Theodore Lee Grabarz, Ph.D., is a 2023 graduate of the Ph.D. Program in Environmental Studies at Antioch University, New England

Dissertation Committee:

  • James Jordan, PhD, Committee Chair
  • Lisabeth Willey, PhD, Committee Member
  • Antonios Pappantoniou, PhD, Committee Member


habitat quality, stress response, glucocorticoids, habitat quality stress index, immune-competence, proximate fitness, American Crow

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All organisms occur within spatial and temporal environments to maximize proximate fitness (health) and thus life history outcomes. Previous work has examined the temporal and behavioral aspects of proximate fitness on life history outcomes particularly regarding highly perturbed environments (i.e., climate and land use change, resource extraction, agricultural erosion, etc.). My work focuses on the less examined spatial aspect of these perturbed environments. More specifically, this dissertation examines habitat selection and quality as the basis for understanding stress response (negative and positive feedback mechanisms) to environmental stressors within the larger context of regional or gamma (ɣ) biodiversity. Through the lens of environmental endocrinology, I examine patterns of glucocorticoid (GC) hormone differentiation spatially. I do this to understand how biotic and anthropogenic environmental stressors affect stress response in the American Crow (AMCR). This stress response could have an impact on human disease origins. I examined 13 sites throughout the State of Connecticut between 2019 and 2021, from very rural to very urbanized. I collected 153 opportunistic fecal samples of AMCR, then used radio immunoassay to characterize and quantify the samples as GC hormones, a key chemical constituent that reflects stress response in avian subjects. I then used a geographic information system (GIS) to plot various catchments for each sample centroid as notional representations of AMCR territories. I then overlayed 15 landcover types as biotic and anthropogenic environmental stressors (ESs). I used ordinary least squares linear regression for my initial analyses to evaluate the degree of validity of the ES–GC relationship at discrete locations where samples were taken and subsequently within varying sized territorial catchments. Finally, I reinterpreted a single constrained gravity model for the development of a habitat quality stress index (HQSI) to understand more dynamically how stress response is affected by movement around AMCR territories. Originally based on Newton’s law of universal gravitation I believe this is the first use of such a model in evaluating stress response via fecal GCs in an ecological setting across a spatial landscape. A major takeaway from these findings is that the historically understood linearly composed landscape gradient has a much greater extracellular or episodic or granular location-specific nature. Examining GIS raster imagery for instance, yields dramatic differentiation of land cover types over very small areas (<0.1 km2) that indicates stress being applied in a highly stochastic manner. This coupled with the dramatic variation in GC levels around roost areas shows AMCR likely traveling significant distances over and through locations with various levels of environmental stressors to arrive at their roost sites each evening. Stress is mediated most effectively when there is consistency or linearity in its application, facilitating a rapid return to equilibrium. The extracellular nature of landcover examined showed a dramatic differentiation that stress response is unable to adjust toover time, without having a pathological response. This results in the extension or lengthening of the negative feedback response culminating in disequilibrium of a positive feedback response, and thereby reduction in proximate fitness and immunological resistance. AMCR, more so than many other taxa, is a highly social and adaptable avian species due to its higher level of cognition and neuroplastic nature (rapid flexibility and adaptation of response via its sophisticated central nervous system [CNS]). The AMCR populations in the roosts I observed thus favor urban locations. However, AMCR’s endocrine system adapts more slowly than their CNS (brain) to higher stress environments. Social cohesion thus outweighs homeostatic balance. In effect we would say that they are too smart for their own good!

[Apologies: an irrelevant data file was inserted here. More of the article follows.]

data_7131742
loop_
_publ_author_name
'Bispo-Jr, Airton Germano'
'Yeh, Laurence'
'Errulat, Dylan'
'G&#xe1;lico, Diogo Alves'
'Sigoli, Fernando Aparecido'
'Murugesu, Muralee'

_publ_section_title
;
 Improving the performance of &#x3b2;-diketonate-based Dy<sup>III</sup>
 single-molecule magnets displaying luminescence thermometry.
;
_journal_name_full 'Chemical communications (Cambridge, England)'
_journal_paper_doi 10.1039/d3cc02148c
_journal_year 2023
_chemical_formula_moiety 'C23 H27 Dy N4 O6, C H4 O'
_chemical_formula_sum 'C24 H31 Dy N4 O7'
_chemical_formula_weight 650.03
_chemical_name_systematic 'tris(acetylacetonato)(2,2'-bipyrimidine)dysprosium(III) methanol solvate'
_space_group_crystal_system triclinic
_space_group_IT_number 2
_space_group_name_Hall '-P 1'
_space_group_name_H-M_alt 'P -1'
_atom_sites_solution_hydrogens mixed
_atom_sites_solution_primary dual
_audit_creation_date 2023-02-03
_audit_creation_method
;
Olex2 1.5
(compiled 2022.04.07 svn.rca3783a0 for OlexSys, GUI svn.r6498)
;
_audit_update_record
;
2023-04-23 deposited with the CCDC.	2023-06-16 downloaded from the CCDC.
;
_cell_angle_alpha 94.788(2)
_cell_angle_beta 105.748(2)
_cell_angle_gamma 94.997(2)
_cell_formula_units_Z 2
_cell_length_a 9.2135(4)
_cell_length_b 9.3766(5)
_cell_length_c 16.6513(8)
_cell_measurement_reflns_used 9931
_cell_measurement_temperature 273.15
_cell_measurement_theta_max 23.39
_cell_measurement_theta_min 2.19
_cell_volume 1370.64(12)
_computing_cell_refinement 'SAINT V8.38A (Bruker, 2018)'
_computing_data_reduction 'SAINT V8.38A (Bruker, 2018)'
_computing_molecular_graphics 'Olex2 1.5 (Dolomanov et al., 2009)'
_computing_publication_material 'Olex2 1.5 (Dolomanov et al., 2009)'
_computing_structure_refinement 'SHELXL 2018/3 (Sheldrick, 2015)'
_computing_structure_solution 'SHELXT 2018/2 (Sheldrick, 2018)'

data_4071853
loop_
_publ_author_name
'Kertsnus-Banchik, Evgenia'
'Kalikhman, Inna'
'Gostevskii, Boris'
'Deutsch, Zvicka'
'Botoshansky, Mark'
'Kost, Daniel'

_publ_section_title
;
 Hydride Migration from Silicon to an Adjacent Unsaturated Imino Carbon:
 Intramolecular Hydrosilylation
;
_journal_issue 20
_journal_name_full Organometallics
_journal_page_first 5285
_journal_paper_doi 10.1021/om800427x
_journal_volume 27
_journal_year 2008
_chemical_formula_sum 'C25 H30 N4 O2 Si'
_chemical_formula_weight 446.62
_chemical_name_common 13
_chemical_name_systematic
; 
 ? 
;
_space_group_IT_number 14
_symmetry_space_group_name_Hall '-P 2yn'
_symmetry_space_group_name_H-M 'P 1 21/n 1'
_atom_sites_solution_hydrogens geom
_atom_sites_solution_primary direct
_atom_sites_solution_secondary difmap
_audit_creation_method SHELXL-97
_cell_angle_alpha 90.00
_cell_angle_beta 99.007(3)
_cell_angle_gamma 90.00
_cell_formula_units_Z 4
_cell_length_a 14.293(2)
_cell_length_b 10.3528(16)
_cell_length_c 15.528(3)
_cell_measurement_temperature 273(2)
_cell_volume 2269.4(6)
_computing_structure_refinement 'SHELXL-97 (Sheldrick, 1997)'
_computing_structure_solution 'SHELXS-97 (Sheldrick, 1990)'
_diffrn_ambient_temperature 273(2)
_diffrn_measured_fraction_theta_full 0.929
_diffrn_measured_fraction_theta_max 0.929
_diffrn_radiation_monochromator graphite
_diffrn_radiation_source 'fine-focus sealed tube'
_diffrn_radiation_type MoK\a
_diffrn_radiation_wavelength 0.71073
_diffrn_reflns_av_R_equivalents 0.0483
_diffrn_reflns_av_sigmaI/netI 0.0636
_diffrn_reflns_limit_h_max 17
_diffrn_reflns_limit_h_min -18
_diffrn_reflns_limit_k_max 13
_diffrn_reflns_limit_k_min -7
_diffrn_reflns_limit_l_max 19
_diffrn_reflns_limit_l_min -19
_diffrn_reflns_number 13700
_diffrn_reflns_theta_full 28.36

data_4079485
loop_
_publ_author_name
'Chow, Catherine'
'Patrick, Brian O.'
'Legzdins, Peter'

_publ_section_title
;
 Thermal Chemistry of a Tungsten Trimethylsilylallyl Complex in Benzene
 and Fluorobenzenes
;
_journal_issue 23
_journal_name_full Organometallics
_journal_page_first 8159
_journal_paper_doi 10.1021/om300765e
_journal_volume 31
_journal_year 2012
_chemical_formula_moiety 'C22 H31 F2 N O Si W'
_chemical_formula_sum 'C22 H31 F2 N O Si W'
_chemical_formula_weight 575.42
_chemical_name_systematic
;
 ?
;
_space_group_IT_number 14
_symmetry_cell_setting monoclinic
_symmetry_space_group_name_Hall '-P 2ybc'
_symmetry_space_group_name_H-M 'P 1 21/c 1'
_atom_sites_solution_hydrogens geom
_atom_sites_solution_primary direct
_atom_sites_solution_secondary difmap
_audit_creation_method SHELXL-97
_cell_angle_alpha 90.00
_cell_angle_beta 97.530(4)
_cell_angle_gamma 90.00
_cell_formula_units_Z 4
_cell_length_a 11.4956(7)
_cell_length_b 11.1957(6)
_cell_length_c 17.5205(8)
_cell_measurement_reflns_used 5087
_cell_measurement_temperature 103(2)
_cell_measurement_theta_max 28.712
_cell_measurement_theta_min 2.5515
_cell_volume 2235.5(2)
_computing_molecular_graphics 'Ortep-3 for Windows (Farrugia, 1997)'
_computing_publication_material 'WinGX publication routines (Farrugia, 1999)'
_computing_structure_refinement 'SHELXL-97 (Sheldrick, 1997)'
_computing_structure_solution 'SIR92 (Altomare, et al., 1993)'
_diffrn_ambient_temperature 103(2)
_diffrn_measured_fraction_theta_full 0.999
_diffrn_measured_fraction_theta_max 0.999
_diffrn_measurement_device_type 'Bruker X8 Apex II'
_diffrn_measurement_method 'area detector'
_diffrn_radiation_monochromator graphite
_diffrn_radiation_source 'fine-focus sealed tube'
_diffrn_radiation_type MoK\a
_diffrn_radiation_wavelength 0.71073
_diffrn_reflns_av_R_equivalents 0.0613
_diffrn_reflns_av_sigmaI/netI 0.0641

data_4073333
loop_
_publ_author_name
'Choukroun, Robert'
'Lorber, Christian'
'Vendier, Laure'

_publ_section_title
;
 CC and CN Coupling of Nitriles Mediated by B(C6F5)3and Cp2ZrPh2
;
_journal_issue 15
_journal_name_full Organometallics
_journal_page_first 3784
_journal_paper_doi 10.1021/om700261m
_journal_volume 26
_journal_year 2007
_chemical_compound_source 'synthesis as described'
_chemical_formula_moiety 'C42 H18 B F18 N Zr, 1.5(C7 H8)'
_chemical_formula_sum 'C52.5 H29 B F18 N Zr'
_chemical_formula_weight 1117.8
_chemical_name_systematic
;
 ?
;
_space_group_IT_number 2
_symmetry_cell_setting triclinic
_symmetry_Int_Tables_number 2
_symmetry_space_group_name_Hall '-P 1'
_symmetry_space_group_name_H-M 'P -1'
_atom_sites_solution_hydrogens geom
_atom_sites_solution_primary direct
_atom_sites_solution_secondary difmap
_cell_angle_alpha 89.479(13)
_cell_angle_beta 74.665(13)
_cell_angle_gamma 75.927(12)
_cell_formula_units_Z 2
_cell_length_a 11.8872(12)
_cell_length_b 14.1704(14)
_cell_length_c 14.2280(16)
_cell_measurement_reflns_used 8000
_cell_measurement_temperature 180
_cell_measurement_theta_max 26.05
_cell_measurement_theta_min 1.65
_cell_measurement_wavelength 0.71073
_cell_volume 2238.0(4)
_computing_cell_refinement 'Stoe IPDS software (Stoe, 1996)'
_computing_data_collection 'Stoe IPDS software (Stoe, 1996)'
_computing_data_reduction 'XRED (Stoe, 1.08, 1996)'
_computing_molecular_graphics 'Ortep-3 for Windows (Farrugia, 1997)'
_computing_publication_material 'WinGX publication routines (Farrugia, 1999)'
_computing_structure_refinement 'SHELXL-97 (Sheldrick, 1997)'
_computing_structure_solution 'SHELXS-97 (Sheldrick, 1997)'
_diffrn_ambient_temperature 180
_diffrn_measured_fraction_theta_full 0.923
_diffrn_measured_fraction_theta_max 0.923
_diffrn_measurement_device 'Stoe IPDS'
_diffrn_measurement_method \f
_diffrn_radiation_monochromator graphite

Theodore Lee Grabarz

ORCID Scholar ID# 0009-0004-7744-896X